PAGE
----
Tara and I (along with Alicia, who we met up with along the 35-50k section before she ended up eventually dropping out of the race due to pacing and nutrition issues), hit the turnaround point at exactly 6 hours 30 minutes, which was perfectly on pace for my goal of a sub 14 hour finish, with a bit of a buffer built in. I should add that I ran the entire race without a watch because I worried that I would become fixated on my time goals and screw up my pacing – and really, there’s not much I can change about the outcome by obsessing over each minute that passes for 13 entire hours, other than to drive myself crazy. Before the race, I had decided that I would run by feel and by heart, and be at peace with whatever outcome that gave me at the end of the day. It’s a hard thing to do, especially since I had last year’s performance to compare myself to – hello, déjà vu – but I do feel that for the most part (until the last hour when I decided to just go for it and see how fast I could finish), I managed to stick to it.
Because of the out-and-back course, another thing I love about this race is seeing everyone else either coming or going along the way. So many high fives and hugs!! Tara Barry passed us flying as she headed to her eventual 10th place finish in 12:15, and rowdy high fives with Tory kept us all in good spirits.
Gary had warned me not to start racing until after the 50km mark, and having run a conservative first half of the race, I felt ready to pick it up a notch. I waved goodbye to Tara and Alicia, and started to tackle the uphill climb out of Wyeth AS with more energy. It felt great to open up the legs here, and I enjoyed the solitude of flying along in the woods by myself. The beauty of races this long is that they give you plenty of time to ponder life and be super intellectual, while still gasping for breath and thinking about which tree you are going to pee behind next.
The biggest takeaway from my hours of musing (I’ll condense it for you, you’re welcome), is that my motivation for running these long, physically and mentally demanding races has to be rooted firmly in the right place. When I’m out there alone for hours, battling highs and lows and convincing myself to maintain forward momentum, the only person that I am truly competing with is myself. The reason that I love ultra running so dearly is because I am continually learning more about who I am and what I’m capable of each time I challenge myself to do something that I’m not totally sure I can do. I’m aware that not every challenge will be successful, and there will come a day when I don’t reach the finish line – and that’s ok too, because it’ll also teach me something new about myself. This journey is pushing me, redefining my limits, and forcing me to be completely honest and vulnerable with myself and with others. It’s an incredible feeling, to strip everything external away and just run with my heart, and to be completely present in that moment and that moment only.
I hit Cascade Locks AS for the second time feeling strong, except for the growing blisters on my left foot that I couldn’t quite ignore. I’d been planning to stop here and change shoes, but as soon as I did I realized that that was no longer an option. My backup pair have a narrow toebox, and I knew as soon as I swapped shoes that this was going to make the blisters worse – so I put my Nomads right back on again. Sigh. As I was dealing with my shoes, Tara came flying into the AS. Crazy how close our pace was all day, even when we weren’t running together! I waited for her to grab some food and switch shoes, and then we took off together, reunited again! I was extremely thankful to have her company when we hit the 2 mile road section following Yeon AS at around 75km. It was HOT, exposed and asphalt, and we were shuffling along on a road that ran parallel to the highway. Not exactly inspiring stuff. It was a low point for both of us, but we got through it with a combination of running and walking and shuffling, until we finally hit the relative cool of the trails again. It took a few minutes to get our energy back after that soul-sucking section, but we slowly regained momentum and started picking racers off by the handful. The beauty of starting out slowly is that you get to feel really strong when you are passing runners late in the game – and we realized after the race that we didn’t get passed once for the entire second half of the race. I’d call that successful pacing!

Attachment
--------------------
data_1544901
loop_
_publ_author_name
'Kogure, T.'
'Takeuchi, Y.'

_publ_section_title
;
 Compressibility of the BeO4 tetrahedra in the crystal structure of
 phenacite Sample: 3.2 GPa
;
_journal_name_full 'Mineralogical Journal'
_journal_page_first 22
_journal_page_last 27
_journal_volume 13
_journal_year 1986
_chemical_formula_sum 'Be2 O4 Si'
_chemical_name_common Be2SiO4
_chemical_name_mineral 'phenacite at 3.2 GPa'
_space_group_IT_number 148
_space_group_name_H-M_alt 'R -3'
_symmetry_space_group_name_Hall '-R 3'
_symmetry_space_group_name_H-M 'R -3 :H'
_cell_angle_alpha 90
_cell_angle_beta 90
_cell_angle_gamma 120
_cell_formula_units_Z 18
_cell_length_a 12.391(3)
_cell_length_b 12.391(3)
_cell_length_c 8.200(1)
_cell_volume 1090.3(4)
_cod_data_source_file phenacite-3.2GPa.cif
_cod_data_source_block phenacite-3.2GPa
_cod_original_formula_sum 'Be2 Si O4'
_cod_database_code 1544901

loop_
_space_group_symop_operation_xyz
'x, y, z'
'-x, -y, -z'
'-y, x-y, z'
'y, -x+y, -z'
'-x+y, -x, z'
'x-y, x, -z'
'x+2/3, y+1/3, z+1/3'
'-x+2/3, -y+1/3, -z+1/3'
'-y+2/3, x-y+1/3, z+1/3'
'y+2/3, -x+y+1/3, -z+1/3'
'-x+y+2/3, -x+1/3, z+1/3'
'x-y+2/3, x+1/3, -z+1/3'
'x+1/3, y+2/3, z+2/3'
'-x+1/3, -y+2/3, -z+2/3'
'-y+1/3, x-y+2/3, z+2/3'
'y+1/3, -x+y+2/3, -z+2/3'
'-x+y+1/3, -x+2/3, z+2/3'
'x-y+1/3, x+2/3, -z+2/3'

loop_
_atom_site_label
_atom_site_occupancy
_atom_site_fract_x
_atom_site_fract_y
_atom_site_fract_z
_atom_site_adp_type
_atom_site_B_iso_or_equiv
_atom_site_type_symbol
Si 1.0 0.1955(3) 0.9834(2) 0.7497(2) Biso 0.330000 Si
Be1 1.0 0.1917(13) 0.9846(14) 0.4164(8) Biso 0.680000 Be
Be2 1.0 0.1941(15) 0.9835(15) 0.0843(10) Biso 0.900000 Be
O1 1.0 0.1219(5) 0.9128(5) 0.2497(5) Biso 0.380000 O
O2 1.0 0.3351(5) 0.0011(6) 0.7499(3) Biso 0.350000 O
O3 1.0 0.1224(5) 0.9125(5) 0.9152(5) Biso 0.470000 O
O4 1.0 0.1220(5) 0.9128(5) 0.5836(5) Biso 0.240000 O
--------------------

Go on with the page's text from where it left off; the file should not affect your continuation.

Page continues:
Right around when this picture was taken, I started to get the urge to really pick up my pace. I left Tara for what turned out to be the last time that day, and started to push myself. I glanced at the time for only the second time that day as I hit the final aid station (just before the last big climb starts), realizing that I needed to have a strong finish if I wanted to be decisively under 14 hours. This thought gave me new energy, and I felt strong as I power climbed the final hill, passing runner after runner as I went. I stopped counting after a while, but later Tara and I figured out that I passed 10 girls in that last 10km alone, moving from 23 to 13th place. The power of pacing, seriously. Apparently I passed runners who I knew as I went, but I was so focused that I have zero memory of it at all.
I hit the top of the climb completely euphoric, knowing that all that stood between me and the finish line was around 5km of downhill, concrete switchbacks and a flat kilometre around the lake at Benson State Park (it’s a torturous km, as you can see and hear the finish line at that point but yet you are moving away from it). I’ve previously had my quads totally cramp up on me at this exact downhill section, but on this day I felt invincible. I literally threw myself down the mountain, whooping and hollering out loud and feeling giddy with glee and abandon. I splashed through creeks recklessly, no longer worrying about keeping my feet dry to protect my blisters. I’m pretty sure that tourists hiking up to the waterfalls thought I was batshit crazy, but I didn’t care. I was having an absolute blast, and felt no pain. In what felt like only minutes later, I skidded into the finish line at 13 hours and 27 minutes, 13th female overall, and almost 45 minutes faster than last year’s 14:12.
Tara finished almost exactly 5 minutes after me – again, our paces were ridiculously close. What an incredible debut for her first 100km race!
Aside from some very glamorous puking in the parking lot as we were heading back to the hotel (who knew sprinting downhill with a stomach full of nothing but Coke and pickles was a bad idea at the end of a race?! Sorry, stomach), the rest of the trip was blissfully uneventful.
I do have to admit though – one of my first thoughts when crossing the finishing line was “Gee, if this was Fat Dog 120miler, I’d barely be halfway done right now”…😳. A frightening thought, that, but thank god I don’t have to worry about that until August. For now, you’ll find me happily glued to my couch.